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Americans—Democrats and Republicans—Support the Clean Power Plan

New polling results released this month found that—despite what you may have heard—the American public broadly supports efforts to reduce global warming emissions from the nation’s power plants. And maybe even more surprising given the political narrative, that support transcends party lines. Read More

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Virginia State of the Commonwealth: Powering Ahead with Renewable Energy

Tonight Governor Terry McAuliffe (D) gave his annual State of the Commonwealth address to the Virginia General Assembly. He outlined his agenda for Virginia and highlighted a number of important issues facing the Commonwealth. What did he say about energy, a topic that has far-reaching implications for Virginia? Read More

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Climate Change Is Impacting West Virginia…but Will Our Students Learn about It?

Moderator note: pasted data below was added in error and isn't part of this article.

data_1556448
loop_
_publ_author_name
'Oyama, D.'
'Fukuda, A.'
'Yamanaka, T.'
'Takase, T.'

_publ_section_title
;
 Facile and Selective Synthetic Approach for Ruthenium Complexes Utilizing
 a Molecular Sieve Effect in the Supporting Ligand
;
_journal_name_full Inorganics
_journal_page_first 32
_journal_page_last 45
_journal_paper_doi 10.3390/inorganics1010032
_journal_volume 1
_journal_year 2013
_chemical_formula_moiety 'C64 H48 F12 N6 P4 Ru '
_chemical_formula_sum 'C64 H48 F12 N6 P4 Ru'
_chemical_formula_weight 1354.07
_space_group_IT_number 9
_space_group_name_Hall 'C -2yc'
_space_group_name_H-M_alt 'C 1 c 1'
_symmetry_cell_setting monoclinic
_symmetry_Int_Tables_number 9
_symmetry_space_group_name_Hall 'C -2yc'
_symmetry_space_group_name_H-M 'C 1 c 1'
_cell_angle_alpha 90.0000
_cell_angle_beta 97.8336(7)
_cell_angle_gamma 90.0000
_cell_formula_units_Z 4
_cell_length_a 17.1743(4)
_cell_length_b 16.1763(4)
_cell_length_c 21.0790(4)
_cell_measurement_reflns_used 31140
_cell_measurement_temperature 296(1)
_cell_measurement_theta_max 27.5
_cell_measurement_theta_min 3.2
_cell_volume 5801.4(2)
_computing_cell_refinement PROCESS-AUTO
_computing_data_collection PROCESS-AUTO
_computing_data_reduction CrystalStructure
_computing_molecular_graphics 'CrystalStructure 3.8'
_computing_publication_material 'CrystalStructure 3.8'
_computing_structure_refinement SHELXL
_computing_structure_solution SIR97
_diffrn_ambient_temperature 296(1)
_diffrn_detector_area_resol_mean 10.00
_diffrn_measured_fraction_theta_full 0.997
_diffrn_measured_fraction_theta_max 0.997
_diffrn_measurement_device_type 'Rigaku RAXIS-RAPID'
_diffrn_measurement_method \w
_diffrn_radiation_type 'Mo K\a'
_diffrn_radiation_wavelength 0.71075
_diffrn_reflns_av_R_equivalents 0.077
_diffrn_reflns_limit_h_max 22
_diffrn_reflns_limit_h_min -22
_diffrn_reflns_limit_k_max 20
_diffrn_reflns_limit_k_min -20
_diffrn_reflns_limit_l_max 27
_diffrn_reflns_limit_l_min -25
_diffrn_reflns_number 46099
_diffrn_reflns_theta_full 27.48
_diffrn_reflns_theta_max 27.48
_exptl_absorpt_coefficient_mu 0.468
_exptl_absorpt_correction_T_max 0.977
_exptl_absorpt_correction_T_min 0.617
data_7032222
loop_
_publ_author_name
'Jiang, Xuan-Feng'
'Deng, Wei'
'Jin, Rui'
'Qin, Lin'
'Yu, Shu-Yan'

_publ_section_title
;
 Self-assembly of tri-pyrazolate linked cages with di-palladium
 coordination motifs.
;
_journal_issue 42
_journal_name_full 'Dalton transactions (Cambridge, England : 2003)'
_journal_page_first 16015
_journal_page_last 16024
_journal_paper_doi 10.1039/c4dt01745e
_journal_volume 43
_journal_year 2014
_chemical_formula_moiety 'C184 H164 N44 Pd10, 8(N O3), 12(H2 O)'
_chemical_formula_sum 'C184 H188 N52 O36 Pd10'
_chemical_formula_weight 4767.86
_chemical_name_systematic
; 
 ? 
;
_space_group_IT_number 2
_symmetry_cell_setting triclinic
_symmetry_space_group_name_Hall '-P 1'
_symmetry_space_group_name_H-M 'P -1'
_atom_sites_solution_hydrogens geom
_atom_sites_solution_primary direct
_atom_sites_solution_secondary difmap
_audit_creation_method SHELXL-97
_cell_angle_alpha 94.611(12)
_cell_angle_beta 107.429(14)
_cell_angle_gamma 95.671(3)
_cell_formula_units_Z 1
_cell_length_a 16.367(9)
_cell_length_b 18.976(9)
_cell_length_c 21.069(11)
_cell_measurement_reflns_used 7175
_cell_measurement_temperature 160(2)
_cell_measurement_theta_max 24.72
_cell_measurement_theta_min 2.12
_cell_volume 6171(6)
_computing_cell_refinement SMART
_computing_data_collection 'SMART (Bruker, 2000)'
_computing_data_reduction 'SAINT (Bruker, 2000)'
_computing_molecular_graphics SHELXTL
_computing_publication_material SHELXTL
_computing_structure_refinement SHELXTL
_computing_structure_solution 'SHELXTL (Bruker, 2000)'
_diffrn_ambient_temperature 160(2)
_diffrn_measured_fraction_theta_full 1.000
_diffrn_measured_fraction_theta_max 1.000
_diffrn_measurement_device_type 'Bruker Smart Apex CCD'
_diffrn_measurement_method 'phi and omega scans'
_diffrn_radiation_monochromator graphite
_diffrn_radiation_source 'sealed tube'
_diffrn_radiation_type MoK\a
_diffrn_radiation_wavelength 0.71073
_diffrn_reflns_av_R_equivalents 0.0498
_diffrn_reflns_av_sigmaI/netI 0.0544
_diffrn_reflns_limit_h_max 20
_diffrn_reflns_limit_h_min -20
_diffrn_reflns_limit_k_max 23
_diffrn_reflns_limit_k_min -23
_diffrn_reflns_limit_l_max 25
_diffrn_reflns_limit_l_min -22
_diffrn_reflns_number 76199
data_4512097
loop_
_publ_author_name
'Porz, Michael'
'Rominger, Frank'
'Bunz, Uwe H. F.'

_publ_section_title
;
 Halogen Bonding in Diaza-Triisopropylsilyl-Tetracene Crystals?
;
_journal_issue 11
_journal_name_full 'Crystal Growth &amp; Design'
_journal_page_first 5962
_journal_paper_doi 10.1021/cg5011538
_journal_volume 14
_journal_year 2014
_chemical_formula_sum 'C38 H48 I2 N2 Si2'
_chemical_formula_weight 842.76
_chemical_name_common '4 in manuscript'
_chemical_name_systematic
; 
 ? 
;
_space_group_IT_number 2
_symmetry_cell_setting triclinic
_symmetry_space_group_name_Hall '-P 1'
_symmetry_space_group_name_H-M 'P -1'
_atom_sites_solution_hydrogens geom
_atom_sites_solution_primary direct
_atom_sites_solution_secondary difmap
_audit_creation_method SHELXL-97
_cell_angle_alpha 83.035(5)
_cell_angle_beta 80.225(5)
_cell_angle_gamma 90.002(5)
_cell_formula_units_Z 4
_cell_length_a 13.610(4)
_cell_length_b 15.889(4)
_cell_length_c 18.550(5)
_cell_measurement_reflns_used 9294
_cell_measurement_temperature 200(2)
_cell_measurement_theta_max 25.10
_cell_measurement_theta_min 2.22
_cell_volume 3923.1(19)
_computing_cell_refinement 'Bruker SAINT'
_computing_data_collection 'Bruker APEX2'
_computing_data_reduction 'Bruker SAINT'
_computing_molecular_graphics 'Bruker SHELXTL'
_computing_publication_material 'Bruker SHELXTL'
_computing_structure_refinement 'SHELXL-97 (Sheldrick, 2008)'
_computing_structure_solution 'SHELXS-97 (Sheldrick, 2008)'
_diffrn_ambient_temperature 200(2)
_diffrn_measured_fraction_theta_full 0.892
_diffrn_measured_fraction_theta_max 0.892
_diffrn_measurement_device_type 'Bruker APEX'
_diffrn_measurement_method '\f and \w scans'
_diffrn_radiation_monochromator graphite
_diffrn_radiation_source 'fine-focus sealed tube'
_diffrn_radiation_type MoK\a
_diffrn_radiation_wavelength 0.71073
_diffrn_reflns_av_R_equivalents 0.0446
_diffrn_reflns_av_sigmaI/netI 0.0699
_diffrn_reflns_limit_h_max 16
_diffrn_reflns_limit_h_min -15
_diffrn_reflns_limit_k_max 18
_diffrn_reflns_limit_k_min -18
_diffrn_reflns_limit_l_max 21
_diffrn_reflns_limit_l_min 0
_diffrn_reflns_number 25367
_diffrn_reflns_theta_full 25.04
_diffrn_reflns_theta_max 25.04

UPDATE (Jan. 14, 2:40 p.m.): The West Virginia state school board has decided to reinstate the original language of the Next Gen science standards and repost the proposed standards for a 30-day public comment period.

Much has been written about last week’s kerfuffle involving the West Virginia State Board of Education and its decision to alter science standards relating to climate change. Ironically, as the state plans to weaken its science standards to blur what’s known about climate science, a West Virginia group is releasing a report today focusing on the impacts of climate change on the Mountain State. Read More

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An Honest Conversation about Hardworking Coal Miners

I applaud David Roberts over at Grist for elevating a very interesting and timely conversation on worker transition for coal miners. On Monday he argued that the Democratic Party should simply cede Coal Country as collateral damage from the culture war, and instead focus on its base of environmentally minded liberals. And yesterday, in response to many tweets and comments, his blog asked the question, Should the Feds Bail Out Coal Miners? While I agree with many of his arguments, I’d have to disagree with his conclusion (in short, “no”) and offer some ideas about why protecting our coal workers is critical to successfully solving the climate problem. Read More